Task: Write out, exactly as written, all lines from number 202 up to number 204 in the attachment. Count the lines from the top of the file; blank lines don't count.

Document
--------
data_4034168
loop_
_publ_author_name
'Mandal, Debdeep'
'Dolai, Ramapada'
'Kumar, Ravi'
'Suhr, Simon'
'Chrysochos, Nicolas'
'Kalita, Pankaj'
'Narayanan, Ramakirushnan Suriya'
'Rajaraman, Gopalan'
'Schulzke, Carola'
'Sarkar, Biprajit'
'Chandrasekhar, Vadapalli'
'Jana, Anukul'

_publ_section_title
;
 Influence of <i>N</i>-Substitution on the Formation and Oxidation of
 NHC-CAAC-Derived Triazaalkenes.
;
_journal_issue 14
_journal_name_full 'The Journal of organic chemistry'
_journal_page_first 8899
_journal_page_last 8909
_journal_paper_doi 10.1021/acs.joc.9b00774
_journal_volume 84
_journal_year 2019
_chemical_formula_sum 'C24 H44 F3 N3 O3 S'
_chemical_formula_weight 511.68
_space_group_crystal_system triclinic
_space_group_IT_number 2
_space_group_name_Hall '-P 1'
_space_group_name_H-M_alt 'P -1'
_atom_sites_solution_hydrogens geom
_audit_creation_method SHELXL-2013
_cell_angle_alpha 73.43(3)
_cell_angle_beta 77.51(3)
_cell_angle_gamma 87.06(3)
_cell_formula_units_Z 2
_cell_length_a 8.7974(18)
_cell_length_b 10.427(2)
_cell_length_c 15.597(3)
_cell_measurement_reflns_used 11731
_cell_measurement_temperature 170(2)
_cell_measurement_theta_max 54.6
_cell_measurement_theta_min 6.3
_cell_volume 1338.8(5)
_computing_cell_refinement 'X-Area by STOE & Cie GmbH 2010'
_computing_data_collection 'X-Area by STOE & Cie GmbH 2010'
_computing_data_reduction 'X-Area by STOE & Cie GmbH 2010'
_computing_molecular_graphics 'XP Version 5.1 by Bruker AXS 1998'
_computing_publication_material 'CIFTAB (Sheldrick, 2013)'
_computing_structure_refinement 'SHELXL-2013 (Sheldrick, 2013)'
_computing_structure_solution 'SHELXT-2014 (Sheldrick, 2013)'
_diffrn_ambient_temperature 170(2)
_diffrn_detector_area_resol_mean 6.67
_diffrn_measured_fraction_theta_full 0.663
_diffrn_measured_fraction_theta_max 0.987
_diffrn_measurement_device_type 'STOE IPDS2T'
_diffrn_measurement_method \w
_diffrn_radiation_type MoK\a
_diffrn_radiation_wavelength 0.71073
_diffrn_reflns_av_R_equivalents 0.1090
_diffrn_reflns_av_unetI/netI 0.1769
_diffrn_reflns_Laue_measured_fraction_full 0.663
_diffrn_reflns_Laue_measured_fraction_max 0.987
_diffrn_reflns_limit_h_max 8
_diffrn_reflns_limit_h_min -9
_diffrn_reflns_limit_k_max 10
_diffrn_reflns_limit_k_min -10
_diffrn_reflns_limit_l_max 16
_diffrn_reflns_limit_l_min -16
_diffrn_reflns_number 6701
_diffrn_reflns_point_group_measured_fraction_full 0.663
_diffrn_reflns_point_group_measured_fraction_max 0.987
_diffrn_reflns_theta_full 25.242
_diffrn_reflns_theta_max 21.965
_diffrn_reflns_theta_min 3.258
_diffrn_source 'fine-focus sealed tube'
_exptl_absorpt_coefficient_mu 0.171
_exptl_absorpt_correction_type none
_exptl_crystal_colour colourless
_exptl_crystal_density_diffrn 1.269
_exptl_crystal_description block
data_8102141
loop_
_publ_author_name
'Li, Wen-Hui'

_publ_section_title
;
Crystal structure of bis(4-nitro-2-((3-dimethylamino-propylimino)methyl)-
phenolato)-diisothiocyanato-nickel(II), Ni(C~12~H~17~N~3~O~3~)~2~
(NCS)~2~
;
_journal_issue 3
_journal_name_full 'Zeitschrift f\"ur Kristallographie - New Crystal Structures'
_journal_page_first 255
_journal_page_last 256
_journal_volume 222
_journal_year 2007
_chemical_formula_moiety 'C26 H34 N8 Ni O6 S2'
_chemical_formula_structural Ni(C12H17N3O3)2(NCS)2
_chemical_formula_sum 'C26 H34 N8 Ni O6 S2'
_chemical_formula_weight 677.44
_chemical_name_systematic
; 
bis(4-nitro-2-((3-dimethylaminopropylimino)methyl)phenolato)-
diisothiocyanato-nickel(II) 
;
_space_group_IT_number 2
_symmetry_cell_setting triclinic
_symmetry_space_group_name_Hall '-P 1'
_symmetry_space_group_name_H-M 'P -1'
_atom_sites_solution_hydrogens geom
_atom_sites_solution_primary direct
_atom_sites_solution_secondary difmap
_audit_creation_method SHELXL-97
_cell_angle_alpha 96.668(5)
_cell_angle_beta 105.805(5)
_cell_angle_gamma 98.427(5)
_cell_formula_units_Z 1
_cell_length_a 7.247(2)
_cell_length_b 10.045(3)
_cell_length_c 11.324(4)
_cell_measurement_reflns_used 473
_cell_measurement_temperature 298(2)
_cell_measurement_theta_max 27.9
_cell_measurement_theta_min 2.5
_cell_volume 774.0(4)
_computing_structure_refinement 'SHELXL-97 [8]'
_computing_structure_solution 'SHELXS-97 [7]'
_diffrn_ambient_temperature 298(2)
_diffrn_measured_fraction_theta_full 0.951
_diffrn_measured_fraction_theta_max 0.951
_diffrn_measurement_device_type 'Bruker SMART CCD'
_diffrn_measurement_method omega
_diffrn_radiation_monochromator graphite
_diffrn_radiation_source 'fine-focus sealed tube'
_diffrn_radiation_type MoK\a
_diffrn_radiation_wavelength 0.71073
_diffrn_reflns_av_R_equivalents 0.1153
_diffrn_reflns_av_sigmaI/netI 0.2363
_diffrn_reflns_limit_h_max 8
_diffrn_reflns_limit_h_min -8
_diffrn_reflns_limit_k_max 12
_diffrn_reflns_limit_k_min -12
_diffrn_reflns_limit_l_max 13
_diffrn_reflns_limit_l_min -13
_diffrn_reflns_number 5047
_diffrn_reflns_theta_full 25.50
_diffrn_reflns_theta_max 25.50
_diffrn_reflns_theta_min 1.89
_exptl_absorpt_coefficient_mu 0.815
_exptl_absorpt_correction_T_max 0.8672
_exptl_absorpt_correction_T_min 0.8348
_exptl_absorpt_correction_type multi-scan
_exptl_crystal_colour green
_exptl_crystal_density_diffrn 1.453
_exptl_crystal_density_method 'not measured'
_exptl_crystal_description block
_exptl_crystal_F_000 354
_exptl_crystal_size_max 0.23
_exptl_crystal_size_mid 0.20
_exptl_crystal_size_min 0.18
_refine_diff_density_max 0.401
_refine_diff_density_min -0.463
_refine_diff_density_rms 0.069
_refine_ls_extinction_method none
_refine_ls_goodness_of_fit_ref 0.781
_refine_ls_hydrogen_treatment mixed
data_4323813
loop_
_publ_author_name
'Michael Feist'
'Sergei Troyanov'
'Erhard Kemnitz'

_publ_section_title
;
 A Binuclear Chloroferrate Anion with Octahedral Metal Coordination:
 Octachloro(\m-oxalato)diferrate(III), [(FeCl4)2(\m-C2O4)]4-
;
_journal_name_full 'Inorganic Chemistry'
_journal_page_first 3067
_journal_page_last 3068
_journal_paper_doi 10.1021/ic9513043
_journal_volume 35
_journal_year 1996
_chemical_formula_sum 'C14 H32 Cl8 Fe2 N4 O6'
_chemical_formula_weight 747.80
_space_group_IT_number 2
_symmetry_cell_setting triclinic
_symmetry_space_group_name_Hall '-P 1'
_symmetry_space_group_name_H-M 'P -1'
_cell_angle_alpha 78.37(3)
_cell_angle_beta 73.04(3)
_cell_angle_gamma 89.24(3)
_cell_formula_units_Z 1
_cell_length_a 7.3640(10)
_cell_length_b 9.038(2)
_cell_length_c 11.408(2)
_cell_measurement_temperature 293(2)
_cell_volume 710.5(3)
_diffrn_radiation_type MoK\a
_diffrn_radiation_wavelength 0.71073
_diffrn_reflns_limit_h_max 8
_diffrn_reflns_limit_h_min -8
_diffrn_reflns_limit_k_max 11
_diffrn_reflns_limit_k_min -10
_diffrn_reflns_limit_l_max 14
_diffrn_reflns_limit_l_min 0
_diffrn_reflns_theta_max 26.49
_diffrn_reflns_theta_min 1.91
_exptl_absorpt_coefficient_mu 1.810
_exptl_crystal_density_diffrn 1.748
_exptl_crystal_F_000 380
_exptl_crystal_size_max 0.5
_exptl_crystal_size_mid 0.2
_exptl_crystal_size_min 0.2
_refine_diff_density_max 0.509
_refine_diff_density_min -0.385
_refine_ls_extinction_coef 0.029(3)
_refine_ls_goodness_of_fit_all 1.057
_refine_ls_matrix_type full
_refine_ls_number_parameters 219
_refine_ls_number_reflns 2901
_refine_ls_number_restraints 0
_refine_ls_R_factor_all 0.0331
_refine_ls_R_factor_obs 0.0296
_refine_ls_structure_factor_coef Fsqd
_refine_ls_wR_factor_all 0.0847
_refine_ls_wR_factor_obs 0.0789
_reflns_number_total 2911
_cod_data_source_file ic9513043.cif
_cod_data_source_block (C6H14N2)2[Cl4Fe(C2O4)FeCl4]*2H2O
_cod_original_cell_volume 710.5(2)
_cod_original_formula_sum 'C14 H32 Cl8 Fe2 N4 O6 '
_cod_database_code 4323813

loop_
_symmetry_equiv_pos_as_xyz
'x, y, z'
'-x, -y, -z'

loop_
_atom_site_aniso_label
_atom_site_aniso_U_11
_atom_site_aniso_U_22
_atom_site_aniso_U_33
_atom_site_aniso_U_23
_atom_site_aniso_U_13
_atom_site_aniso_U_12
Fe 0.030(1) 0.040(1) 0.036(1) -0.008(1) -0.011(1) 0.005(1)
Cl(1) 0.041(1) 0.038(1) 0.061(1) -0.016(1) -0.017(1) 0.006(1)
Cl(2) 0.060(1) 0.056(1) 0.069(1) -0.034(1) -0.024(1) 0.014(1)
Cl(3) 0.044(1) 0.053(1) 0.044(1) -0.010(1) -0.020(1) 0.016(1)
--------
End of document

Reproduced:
_cell_volume 710.5(3)
_diffrn_radiation_type MoK\a
_diffrn_radiation_wavelength 0.71073